Is that so? Because I don’t see a single international community service experience on your application…

…see where I’m going with this? Diversity, though it may be an intangible concept or quality, still requires tangible evidence. A diversity essay for medical school is not complete without a clear explanation of how your “diversity” relates to your experiences.

For example, if you are a first generation college student and the son/daughter of immigrants, you cannot just baldly state that this background gives you some crucial insight into the needs of immigrant populations. Although it seems plausible that you would know more than others who are from affluent, non-immigrant backgrounds, you still need to prove it. Make the connections explicit.

You could do this by providing anecdotes about your communication skills with immigrant families during your time with Habitat for Humanity. Or you could explain how you used your special insights and cross-cultural communication skills in becoming a leader in La Raza.

Ultimately, if what makes you diverse is that you have a very high capacity for empathy, you don’t need to have an activity on your AMCAS experiences section called “the society for people who empathize good and want to learn to do other things good too.” You just need to explain how your diverse element(s) have affected or motivated your activities, even if they seem totally unrelated.

E.g., “I am a motivator. I love motivating people to better their lives. That is why I worked as a nutritionist. Moreover, as a writing instructor at Dartmouth’s RWIT program, I had the opportunity not only to help students with their writing, but also to show them how exciting and fun it could be.” Please note: this is not from an actual essay, and if it was, it would not be especially good. This is just to demonstrate a point.

Thus, if you do decide to focus on ethnic, cultural, or religious diversity, the best approach is not to hammer the adcom with how significant your minority status is. Rather, a strong essay might focus on your activities which were committed to diversity and social justice issues; or on your pursuits which address health disparities between minority and non-minority populations; or experiences which provide tangible evidence of your cross-cultural competence during patient or client interactions. Of course, these three topics are not exhaustive, but might be a good place to start.

This brings us to our final, and most succinct point:

4. Using buzzwords doesn’t convince anyone

This is a common mistake among applicants who think that repeating buzzwords such as “diverse,” “multicultural,” “cross-cultural,” “underrepresented,” etc. will automatically convince an adcom that they are those things. It won’t. In fact, it is no more likely to convince them of your diversity credentials than if I tried to convince you of the quality of this article by simply repeating “this article is super informative and comprehensive, and it is likely the best thing you’ve read all week.”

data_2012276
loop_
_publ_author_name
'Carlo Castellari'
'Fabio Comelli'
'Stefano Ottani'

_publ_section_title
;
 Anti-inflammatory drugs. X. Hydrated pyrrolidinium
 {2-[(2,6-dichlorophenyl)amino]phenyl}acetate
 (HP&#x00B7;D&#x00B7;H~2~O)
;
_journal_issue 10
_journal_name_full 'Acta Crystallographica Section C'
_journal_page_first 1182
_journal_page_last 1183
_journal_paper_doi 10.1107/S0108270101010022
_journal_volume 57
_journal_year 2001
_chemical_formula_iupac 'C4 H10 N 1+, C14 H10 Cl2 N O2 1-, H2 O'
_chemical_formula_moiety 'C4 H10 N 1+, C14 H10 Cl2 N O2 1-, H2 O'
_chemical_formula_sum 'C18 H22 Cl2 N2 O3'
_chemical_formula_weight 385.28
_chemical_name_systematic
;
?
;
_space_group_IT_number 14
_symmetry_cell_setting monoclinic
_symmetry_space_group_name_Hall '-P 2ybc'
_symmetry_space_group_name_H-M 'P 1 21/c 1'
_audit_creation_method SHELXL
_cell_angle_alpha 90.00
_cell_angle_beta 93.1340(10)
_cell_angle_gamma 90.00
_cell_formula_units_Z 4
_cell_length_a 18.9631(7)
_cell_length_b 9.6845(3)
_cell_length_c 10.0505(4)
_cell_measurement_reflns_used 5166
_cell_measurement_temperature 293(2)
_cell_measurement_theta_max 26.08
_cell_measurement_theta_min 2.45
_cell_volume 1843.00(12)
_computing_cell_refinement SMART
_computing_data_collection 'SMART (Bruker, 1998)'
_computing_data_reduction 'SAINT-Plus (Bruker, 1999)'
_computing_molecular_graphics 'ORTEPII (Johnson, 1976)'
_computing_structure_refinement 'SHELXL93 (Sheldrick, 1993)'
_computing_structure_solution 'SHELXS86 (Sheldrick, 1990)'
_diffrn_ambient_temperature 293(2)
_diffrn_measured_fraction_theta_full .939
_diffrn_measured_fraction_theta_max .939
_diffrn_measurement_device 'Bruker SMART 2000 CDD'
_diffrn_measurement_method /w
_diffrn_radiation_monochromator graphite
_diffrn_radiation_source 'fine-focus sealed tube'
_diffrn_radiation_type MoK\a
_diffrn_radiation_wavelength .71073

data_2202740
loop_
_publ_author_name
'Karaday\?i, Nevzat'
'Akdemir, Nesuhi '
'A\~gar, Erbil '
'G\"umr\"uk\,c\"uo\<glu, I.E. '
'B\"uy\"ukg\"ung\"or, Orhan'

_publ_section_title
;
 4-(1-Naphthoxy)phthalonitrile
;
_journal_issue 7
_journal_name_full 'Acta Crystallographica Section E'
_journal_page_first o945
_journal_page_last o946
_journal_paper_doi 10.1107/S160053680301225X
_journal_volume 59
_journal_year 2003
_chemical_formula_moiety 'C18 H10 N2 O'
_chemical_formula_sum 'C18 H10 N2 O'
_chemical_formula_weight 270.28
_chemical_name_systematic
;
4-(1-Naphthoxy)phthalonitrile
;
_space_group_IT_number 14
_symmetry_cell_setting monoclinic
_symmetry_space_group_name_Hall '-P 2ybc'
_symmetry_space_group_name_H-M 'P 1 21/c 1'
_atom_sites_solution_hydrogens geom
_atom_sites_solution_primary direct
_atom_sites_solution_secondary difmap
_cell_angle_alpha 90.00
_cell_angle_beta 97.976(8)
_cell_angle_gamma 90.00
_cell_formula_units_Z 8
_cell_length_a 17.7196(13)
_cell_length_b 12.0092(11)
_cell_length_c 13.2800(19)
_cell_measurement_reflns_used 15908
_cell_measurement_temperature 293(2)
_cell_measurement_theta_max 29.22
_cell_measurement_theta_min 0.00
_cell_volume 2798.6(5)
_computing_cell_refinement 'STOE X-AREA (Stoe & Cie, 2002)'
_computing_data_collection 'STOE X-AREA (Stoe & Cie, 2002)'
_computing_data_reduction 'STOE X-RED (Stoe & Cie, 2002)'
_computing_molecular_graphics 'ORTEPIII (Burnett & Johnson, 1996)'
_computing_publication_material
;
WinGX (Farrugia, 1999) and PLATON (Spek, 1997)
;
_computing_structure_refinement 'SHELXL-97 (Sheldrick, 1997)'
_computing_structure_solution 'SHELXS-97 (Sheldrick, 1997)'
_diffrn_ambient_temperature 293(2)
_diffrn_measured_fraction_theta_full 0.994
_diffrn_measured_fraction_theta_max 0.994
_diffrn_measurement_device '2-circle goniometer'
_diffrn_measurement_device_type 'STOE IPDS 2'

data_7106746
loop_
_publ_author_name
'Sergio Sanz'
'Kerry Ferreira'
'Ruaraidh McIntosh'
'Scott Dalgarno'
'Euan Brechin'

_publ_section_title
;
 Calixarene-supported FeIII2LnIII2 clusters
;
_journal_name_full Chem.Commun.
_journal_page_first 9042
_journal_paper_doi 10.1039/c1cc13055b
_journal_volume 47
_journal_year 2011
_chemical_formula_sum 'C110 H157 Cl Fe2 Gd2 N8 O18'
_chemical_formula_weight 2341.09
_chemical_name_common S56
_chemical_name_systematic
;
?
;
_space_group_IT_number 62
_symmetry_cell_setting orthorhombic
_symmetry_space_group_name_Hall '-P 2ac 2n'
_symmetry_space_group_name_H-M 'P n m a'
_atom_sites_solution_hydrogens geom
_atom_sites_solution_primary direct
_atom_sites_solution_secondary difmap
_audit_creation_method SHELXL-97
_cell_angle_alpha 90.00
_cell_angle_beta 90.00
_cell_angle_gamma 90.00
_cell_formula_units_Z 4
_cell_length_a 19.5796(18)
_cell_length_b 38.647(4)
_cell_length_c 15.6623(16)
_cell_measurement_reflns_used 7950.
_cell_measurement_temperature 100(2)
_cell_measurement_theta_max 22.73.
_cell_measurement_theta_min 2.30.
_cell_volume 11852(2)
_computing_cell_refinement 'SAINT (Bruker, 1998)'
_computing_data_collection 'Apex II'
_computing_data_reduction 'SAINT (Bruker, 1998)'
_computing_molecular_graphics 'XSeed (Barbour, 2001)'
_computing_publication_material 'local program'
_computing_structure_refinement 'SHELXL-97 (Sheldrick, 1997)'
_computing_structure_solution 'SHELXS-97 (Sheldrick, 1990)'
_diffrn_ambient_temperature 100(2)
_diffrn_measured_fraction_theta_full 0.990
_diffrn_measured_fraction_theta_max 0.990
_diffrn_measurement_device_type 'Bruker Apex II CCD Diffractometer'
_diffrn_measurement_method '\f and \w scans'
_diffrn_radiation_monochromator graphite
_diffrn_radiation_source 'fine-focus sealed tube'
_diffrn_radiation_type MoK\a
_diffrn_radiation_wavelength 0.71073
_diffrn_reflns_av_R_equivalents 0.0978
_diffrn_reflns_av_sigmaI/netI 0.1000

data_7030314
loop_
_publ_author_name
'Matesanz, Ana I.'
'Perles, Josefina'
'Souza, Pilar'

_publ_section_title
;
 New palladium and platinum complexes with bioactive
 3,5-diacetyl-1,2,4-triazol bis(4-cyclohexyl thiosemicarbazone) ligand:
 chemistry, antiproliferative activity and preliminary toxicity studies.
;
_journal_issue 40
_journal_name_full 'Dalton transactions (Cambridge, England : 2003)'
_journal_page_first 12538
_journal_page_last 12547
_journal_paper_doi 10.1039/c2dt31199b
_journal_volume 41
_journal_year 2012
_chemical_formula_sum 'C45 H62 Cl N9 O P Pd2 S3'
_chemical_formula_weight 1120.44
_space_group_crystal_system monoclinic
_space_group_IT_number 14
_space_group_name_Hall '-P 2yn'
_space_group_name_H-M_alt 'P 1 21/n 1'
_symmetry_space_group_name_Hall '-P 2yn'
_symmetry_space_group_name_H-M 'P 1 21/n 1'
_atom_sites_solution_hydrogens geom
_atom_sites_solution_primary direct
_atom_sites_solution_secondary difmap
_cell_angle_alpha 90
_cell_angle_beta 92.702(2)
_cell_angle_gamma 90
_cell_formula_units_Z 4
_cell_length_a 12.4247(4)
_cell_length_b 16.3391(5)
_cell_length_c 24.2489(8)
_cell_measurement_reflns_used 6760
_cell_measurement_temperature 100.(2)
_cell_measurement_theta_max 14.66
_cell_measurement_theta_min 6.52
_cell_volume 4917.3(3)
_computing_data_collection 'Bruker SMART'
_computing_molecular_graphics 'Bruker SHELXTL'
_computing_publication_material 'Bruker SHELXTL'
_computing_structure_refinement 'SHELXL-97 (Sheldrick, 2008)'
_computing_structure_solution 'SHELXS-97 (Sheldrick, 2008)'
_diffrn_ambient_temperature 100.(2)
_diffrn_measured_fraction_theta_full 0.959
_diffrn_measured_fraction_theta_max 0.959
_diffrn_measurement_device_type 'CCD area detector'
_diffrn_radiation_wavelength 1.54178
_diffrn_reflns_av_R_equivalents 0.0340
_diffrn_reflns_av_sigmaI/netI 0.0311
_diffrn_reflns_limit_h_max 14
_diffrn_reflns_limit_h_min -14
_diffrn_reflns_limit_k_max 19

In short: let your evidence and experience do the talking.

 

Part 4: The “Why Us?” Secondary Essay

Example "Why Us?" Essay Prompts

Example 1: “What makes LLUSM particularly attractive to you?” (Loma Linda University School of Medicine)

Example 2: “How will becoming a Creighton educated physician enable you to achieve your lifetime goals and/or aspirations?” (Creighton University School of Medicine)

"Why Us?" Essay Background

These are everyone’s favorite prompts (I wish my sarcasm could jump through the screen).

The first step to writing an effective “Why us?” essay is to restrain yourself from writing about how great their medical school is or where it's located.

Glad that’s out of the way.

Consider why admissions committees want you to answer this question. After all, they know you’re applying to many other schools and that your GPA and MCAT scores are at least reasonably close to their admission averages (learn Where to Apply to Medical School to Maximize Admissions Odds).

Admissions committees read thousands of essays annually and want to know that you’ve considered them for reasons beyond the obvious (location, prestige, average GPA and MCAT, etc.).

By integrating your qualities, experiences, and aspirations with their specific mission, programs, and resources, you will have a unique opportunity to demonstrate "fit" in your application. Don’t take this for granted!

"Why Us?" Essay Misconception 1: “I should just read a school’s mission statement and research available resources on their website, and then rewrite the same information in essay form.”

The vast majority of students approach the “Why us?” essay this way, so it won’t make your response seem very special.

I basically see the expanded version of the following essay 90+% of the time:

“I want to go to [School Name] because of their wonderful [program name] and incredible [resources]. {Program] cultivates [attribute] that helps their students become great physicians. In addition, [resources] provide support to help students reach their potential.”

You should be able to see how this essay says nothing about why YOU want to go to their school.

Moreover, medical schools already know about all of the programs and resources they offer, so you wouldn’t be providing much value through your writing.